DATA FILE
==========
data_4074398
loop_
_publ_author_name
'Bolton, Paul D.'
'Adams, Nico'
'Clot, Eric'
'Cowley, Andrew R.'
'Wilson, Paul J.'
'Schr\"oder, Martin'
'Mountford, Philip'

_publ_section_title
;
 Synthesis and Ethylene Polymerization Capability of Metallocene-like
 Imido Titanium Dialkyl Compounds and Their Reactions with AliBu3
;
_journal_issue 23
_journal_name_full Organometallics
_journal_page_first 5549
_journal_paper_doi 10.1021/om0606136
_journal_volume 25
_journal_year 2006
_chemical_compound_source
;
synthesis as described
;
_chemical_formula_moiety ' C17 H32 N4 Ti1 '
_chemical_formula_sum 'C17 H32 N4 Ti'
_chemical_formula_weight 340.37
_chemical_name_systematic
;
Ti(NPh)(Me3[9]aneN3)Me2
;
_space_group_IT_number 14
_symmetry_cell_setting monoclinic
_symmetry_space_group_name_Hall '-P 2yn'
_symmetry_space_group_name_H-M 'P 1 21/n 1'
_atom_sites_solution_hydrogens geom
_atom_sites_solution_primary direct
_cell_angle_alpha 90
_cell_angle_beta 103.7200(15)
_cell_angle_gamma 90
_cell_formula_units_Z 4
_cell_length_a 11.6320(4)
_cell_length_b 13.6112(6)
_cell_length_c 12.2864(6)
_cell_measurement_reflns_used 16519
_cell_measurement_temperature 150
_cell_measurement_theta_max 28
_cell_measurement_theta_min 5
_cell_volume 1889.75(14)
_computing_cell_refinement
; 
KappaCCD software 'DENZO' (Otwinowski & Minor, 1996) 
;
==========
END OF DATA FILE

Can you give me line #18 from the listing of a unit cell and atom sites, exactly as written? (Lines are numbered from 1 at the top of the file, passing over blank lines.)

_journal_page_first 5549